There is also the matter of Teitelbaum’s self-serving use of history to corroborate his theology. In the case of the Holocaust, he took Jewish suffering as divine retribution for the sin of Zionism. However, the establishment of the State of Israel, its extraordinary successes in both nation-building and defeating its enemies should, by the same logic, have demonstrated God’s endorsement of the Zionist project. Indeed, the third of the “three oaths” which play such a central role in Teitelbaum’s anti-Zionist polemic is that God will “adjure the nations not to oppress Israel too much.” Religious Zionists, who feel obligated to take the “three oaths” seriously, argue that the three are a package. Since the third of the three was clearly abrogated by the Holocaust, the first two would no longer reasonably apply.

Teitlbaum and Magid both ignore this reasonable reading of what are clearly nonbinding aggadic sources. Instead of admitting theological error, Teitelbaum shapes history to conform to his ideology, rather than the other way around, by developing his “Zionism as Satan” theology designed to snare Jews into the vise of its perverse and arguably self-aggrandizing theology. The great Maimonides was repulsed by precisely this kind of theologian who manipulates all that exists to conform to his opinions rather than formulating correct opinions in conformity with that which exists.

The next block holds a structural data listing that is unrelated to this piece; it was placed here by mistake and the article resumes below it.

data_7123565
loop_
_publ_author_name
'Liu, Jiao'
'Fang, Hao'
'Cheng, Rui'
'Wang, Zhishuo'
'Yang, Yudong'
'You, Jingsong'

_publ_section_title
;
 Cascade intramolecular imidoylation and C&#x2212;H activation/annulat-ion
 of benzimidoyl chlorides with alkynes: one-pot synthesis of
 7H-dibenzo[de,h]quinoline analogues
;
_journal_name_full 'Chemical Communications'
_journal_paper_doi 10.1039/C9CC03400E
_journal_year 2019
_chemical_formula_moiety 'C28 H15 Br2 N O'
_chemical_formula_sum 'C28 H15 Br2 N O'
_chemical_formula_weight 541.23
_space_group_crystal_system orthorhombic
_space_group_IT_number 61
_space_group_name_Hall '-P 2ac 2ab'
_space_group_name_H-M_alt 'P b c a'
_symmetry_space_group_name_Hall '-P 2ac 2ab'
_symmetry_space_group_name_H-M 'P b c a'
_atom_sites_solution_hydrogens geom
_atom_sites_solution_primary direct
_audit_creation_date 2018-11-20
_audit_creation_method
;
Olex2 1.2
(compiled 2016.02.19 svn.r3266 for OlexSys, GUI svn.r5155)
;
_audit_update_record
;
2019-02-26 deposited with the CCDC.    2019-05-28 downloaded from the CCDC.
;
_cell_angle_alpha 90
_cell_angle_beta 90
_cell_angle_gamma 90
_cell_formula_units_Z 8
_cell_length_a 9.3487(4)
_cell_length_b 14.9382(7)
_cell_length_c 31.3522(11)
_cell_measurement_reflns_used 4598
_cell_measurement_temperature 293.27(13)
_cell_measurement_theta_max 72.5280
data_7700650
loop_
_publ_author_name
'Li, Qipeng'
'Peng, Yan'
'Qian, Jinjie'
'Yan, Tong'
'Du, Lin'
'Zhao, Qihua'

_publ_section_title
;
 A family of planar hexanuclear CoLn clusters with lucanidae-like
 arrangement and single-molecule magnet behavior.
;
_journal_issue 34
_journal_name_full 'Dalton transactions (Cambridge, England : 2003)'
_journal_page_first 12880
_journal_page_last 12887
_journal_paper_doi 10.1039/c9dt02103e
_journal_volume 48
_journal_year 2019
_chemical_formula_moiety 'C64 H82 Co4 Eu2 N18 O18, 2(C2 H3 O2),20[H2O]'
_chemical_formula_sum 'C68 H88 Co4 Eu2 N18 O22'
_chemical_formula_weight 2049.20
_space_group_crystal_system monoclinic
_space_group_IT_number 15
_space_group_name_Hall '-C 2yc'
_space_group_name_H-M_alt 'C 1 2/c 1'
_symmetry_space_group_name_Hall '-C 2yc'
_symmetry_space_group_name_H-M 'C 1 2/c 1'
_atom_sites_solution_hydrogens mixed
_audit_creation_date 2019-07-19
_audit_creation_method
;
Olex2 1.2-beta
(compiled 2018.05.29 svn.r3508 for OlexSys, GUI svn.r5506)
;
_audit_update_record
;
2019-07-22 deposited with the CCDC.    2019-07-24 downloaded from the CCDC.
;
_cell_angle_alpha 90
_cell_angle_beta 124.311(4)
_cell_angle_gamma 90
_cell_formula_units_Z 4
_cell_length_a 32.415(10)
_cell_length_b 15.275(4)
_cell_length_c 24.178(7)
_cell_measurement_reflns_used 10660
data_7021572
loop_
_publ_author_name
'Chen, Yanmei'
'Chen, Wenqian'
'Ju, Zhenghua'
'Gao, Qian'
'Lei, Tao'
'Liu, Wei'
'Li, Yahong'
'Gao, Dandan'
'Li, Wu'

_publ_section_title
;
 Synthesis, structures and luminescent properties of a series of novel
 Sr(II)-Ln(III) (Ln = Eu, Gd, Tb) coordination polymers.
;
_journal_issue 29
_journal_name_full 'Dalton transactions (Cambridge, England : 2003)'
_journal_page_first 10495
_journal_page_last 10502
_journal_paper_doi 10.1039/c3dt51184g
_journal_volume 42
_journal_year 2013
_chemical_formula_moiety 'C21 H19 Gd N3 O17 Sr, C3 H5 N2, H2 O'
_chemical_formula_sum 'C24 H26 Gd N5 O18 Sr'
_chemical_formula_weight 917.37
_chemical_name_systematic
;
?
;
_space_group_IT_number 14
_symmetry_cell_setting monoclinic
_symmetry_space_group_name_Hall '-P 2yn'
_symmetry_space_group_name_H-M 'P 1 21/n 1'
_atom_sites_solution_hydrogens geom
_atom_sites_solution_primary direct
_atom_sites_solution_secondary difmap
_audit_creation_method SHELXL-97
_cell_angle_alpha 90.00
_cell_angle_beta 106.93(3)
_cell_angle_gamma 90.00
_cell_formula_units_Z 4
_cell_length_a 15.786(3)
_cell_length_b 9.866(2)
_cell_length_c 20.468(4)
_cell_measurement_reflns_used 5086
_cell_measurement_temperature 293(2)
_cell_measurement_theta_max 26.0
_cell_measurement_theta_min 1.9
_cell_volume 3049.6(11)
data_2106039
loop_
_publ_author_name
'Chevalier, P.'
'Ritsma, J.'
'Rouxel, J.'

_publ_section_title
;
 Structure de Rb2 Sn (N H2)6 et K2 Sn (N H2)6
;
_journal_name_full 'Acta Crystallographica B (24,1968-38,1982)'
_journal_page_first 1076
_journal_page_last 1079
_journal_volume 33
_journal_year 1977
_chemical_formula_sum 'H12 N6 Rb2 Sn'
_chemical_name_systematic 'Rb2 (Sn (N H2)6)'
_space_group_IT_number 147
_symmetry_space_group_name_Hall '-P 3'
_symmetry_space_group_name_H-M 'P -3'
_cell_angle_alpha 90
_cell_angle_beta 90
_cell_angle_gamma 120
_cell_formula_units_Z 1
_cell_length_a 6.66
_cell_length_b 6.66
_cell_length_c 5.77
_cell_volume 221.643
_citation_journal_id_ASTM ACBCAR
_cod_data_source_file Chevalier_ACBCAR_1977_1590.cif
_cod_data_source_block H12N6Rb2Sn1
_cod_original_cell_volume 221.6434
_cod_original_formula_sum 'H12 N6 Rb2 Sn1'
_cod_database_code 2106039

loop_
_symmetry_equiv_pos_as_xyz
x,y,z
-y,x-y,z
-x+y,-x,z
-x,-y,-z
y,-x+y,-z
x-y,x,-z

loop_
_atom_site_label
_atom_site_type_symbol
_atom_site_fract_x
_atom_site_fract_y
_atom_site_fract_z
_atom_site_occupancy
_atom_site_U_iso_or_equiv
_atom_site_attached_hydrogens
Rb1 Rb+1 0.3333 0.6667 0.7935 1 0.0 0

Maimonides, the halachist every rabbinic authority including Teitelbaum would want on their side, not only never mentions these “oaths,” on which Teitelbaum builds his theological anti- Zionism, in his halachic code, but rather his detailed rationalist program for the Jewish return to Zion and the ultimate messianic period depends totally on human initiative. It constitutes a political and spiritual transformation of the Jewish diaspora and subjugation to foreign powers into self-governing statehood by an ingathering of all Jewish exiles into the Land of Israel, all by naturalistic means. In fact, there is simply no plausible reading of Maimonides’ activist realization of the Jewish return to and settlement of Israel as a necessary stage in bringing about the messianic period that would not run afoul of Teitelbaum’s “oaths” argument. And yet, once again, evidence matters little when one insists on the correctness of one’s ideology. Teitelbaum responds tortuously that Maimonides’ silence on the oaths in his all-encompassing halachic code is precisely because the oaths are of such cardinal importance that he need not mention them. Thus, just as he distorted the historical evidence to fit his position, what Maimonides actually said could never get in the way of what Teitelbaum wished he said. Circular reasoning does not a convincing argument make, neither in theology nor in Halacha. Teitelbaum’s true consistency was his unwillingness to surrender his own ideology no matter what clearly refuted it.